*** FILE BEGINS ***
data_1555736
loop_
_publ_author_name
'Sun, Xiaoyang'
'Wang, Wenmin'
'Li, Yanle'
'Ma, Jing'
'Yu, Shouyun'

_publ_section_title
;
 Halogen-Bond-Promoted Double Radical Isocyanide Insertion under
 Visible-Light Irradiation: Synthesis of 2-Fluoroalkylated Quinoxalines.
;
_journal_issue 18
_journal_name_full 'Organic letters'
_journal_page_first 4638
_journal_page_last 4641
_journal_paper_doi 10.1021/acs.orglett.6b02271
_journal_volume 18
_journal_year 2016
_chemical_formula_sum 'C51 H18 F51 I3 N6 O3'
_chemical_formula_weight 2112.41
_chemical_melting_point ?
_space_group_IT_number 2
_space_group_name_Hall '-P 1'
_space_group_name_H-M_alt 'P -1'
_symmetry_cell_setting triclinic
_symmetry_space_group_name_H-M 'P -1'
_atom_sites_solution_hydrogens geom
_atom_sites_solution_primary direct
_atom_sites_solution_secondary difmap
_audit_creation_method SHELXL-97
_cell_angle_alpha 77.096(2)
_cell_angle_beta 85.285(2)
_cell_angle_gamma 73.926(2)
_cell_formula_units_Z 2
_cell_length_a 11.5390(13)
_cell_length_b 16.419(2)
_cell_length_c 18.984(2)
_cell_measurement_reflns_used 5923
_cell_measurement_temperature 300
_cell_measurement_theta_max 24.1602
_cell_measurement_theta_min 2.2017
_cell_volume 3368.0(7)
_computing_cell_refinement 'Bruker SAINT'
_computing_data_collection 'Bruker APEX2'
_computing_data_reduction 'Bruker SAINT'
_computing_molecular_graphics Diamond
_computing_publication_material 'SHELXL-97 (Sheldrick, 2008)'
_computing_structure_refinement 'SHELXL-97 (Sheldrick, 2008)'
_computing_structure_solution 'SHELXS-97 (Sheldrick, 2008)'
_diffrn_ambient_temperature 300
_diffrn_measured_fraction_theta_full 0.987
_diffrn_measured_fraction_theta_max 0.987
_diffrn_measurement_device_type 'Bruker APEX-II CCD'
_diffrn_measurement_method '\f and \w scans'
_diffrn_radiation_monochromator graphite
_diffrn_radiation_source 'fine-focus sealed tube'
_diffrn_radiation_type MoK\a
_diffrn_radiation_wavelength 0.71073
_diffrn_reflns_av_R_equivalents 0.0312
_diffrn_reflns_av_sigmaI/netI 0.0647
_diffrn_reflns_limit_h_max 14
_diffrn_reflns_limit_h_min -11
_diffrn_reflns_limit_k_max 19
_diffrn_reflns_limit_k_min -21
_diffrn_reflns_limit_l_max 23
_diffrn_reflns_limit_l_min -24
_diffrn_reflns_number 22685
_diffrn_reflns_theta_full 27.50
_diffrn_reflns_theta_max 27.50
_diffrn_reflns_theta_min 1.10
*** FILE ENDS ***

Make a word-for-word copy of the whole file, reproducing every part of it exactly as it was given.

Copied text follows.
data_1555736
loop_
_publ_author_name
'Sun, Xiaoyang'
'Wang, Wenmin'
'Li, Yanle'
'Ma, Jing'
'Yu, Shouyun'

_publ_section_title
;
 Halogen-Bond-Promoted Double Radical Isocyanide Insertion under
 Visible-Light Irradiation: Synthesis of 2-Fluoroalkylated Quinoxalines.
;
_journal_issue 18
_journal_name_full 'Organic letters'
_journal_page_first 4638
_journal_page_last 4641
_journal_paper_doi 10.1021/acs.orglett.6b02271
_journal_volume 18
_journal_year 2016
_chemical_formula_sum 'C51 H18 F51 I3 N6 O3'
_chemical_formula_weight 2112.41
_chemical_melting_point ?
_space_group_IT_number 2
_space_group_name_Hall '-P 1'
_space_group_name_H-M_alt 'P -1'
_symmetry_cell_setting triclinic
_symmetry_space_group_name_H-M 'P -1'
_atom_sites_solution_hydrogens geom
_atom_sites_solution_primary direct
_atom_sites_solution_secondary difmap
_audit_creation_method SHELXL-97
_cell_angle_alpha 77.096(2)
_cell_angle_beta 85.285(2)
_cell_angle_gamma 73.926(2)
_cell_formula_units_Z 2
_cell_length_a 11.5390(13)
_cell_length_b 16.419(2)
_cell_length_c 18.984(2)
_cell_measurement_reflns_used 5923
_cell_measurement_temperature 300
_cell_measurement_theta_max 24.1602
_cell_measurement_theta_min 2.2017
_cell_volume 3368.0(7)
_computing_cell_refinement 'Bruker SAINT'
_computing_data_collection 'Bruker APEX2'
_computing_data_reduction 'Bruker SAINT'
_computing_molecular_graphics Diamond
_computing_publication_material 'SHELXL-97 (Sheldrick, 2008)'
_computing_structure_refinement 'SHELXL-97 (Sheldrick, 2008)'
_computing_structure_solution 'SHELXS-97 (Sheldrick, 2008)'
_diffrn_ambient_temperature 300
_diffrn_measured_fraction_theta_full 0.987
_diffrn_measured_fraction_theta_max 0.987
_diffrn_measurement_device_type 'Bruker APEX-II CCD'
_diffrn_measurement_method '\f and \w scans'
_diffrn_radiation_monochromator graphite
_diffrn_radiation_source 'fine-focus sealed tube'
_diffrn_radiation_type MoK\a
_diffrn_radiation_wavelength 0.71073
_diffrn_reflns_av_R_equivalents 0.0312
_diffrn_reflns_av_sigmaI/netI 0.0647
_diffrn_reflns_limit_h_max 14
_diffrn_reflns_limit_h_min -11
_diffrn_reflns_limit_k_max 19
_diffrn_reflns_limit_k_min -21
_diffrn_reflns_limit_l_max 23
_diffrn_reflns_limit_l_min -24
_diffrn_reflns_number 22685
_diffrn_reflns_theta_full 27.50
_diffrn_reflns_theta_max 27.50
_diffrn_reflns_theta_min 1.10